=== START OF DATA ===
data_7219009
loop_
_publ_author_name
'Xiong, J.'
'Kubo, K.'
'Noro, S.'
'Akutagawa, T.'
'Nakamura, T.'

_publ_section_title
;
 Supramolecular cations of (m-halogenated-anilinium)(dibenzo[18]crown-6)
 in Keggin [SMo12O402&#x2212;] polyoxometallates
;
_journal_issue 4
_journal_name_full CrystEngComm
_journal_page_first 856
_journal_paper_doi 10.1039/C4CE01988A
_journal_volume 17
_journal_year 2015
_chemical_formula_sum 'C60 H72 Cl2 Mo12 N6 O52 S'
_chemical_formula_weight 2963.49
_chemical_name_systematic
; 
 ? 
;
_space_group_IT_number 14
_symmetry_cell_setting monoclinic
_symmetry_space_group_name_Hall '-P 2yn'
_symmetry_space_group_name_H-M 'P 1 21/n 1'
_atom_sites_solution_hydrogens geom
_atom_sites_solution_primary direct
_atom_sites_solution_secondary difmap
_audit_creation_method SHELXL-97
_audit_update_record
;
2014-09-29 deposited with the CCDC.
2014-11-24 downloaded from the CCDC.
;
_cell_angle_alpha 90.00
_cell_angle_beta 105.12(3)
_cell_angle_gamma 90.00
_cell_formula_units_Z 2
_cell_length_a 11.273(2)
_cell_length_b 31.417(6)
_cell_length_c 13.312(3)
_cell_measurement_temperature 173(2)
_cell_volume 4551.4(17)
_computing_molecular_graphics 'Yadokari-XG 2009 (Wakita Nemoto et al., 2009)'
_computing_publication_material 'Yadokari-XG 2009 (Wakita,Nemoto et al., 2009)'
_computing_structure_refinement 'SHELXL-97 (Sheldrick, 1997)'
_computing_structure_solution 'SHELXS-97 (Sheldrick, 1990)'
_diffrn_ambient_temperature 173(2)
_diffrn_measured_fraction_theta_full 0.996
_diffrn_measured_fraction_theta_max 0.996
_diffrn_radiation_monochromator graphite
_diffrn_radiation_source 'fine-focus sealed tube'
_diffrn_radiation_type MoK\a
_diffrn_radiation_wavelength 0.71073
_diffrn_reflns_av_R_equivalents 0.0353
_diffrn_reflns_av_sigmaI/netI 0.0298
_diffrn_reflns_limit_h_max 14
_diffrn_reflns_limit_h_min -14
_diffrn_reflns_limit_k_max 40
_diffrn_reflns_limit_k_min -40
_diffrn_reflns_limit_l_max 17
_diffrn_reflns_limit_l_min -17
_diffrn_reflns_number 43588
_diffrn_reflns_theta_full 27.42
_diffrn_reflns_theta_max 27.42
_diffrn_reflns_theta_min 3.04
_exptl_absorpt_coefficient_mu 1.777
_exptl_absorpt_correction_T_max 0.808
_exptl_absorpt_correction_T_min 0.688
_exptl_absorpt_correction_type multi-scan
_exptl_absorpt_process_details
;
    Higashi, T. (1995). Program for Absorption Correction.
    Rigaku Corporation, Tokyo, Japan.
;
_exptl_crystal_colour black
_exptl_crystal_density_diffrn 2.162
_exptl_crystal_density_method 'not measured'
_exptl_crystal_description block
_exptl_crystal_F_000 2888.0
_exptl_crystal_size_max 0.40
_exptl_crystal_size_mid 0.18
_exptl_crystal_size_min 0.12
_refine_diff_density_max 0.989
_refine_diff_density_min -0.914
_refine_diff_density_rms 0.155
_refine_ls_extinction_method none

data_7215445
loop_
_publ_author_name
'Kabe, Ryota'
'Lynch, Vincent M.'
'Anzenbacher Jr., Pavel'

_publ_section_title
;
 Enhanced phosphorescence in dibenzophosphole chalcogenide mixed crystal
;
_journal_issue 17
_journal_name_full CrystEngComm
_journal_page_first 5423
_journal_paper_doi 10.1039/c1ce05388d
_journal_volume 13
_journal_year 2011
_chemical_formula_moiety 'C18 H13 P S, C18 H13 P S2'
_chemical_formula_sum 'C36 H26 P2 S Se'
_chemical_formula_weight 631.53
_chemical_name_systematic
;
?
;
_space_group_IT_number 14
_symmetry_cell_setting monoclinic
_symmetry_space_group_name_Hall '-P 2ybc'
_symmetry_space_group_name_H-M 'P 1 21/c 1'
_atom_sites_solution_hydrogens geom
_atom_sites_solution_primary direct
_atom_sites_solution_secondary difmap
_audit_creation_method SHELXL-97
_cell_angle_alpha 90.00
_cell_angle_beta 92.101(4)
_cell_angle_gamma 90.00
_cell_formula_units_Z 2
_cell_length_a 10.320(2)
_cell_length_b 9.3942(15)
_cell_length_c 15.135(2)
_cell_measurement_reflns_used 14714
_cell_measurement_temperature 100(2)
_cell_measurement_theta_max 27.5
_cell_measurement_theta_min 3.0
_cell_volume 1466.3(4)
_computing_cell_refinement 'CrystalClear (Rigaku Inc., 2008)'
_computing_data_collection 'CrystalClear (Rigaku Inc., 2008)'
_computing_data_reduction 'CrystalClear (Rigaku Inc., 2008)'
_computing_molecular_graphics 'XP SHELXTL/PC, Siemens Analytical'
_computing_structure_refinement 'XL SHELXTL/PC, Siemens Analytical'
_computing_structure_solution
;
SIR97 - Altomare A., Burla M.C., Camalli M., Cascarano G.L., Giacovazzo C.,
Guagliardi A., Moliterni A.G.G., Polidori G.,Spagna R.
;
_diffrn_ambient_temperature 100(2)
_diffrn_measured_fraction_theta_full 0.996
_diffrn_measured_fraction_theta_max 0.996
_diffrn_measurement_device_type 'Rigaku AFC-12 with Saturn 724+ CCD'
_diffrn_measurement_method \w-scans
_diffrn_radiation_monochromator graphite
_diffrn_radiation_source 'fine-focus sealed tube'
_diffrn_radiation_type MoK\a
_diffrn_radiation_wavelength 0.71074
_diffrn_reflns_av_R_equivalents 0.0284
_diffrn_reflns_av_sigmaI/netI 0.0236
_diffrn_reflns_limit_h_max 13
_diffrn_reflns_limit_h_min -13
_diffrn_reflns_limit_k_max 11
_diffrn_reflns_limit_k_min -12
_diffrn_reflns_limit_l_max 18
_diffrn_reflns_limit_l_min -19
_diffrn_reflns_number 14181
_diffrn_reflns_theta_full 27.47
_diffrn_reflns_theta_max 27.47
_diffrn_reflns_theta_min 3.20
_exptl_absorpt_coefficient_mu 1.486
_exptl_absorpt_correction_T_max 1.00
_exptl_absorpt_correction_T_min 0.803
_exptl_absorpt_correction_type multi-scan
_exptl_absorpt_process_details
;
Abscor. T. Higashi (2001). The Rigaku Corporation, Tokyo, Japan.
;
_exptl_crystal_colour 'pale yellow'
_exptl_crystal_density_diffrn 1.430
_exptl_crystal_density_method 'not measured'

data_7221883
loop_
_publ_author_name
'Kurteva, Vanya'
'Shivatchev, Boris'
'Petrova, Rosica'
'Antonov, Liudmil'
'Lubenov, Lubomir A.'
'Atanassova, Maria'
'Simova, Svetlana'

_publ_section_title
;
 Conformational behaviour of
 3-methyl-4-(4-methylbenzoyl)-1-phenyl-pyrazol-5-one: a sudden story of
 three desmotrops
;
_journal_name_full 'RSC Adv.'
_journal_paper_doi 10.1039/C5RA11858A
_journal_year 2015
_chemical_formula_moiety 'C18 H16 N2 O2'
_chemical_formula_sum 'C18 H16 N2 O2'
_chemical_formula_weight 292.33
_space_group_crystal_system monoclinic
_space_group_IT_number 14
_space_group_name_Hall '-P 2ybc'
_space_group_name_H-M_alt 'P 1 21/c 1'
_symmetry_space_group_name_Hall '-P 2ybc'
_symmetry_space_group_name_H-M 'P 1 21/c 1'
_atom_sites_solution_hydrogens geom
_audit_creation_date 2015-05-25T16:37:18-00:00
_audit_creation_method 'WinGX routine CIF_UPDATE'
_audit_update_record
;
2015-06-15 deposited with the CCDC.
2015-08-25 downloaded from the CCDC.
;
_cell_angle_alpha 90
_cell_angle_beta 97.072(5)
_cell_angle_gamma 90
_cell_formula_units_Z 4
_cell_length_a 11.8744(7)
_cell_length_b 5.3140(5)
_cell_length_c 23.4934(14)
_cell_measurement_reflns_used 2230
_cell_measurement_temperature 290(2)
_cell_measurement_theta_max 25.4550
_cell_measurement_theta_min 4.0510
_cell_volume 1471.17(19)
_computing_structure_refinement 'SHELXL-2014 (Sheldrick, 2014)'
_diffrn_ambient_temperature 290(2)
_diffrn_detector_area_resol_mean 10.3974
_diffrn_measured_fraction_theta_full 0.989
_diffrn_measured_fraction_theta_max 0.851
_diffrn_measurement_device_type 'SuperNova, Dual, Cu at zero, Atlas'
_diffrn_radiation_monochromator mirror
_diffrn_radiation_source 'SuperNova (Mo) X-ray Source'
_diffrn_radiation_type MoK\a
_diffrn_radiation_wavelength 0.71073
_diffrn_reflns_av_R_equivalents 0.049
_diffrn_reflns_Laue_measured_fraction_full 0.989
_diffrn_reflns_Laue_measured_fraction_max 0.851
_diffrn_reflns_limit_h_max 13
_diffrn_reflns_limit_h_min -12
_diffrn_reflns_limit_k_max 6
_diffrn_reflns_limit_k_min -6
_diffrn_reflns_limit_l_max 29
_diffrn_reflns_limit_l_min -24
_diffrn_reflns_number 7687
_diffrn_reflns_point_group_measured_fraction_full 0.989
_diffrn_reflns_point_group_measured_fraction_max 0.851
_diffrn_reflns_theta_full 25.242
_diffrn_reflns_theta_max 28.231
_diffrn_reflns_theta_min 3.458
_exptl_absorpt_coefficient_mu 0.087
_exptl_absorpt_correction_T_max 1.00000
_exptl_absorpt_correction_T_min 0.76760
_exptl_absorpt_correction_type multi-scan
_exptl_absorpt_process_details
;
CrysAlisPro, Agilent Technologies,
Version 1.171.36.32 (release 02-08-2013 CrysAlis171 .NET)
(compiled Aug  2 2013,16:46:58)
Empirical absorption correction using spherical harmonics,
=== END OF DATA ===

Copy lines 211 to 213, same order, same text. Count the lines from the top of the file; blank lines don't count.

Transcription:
2015-08-25 downloaded from the CCDC.
;
_cell_angle_alpha 90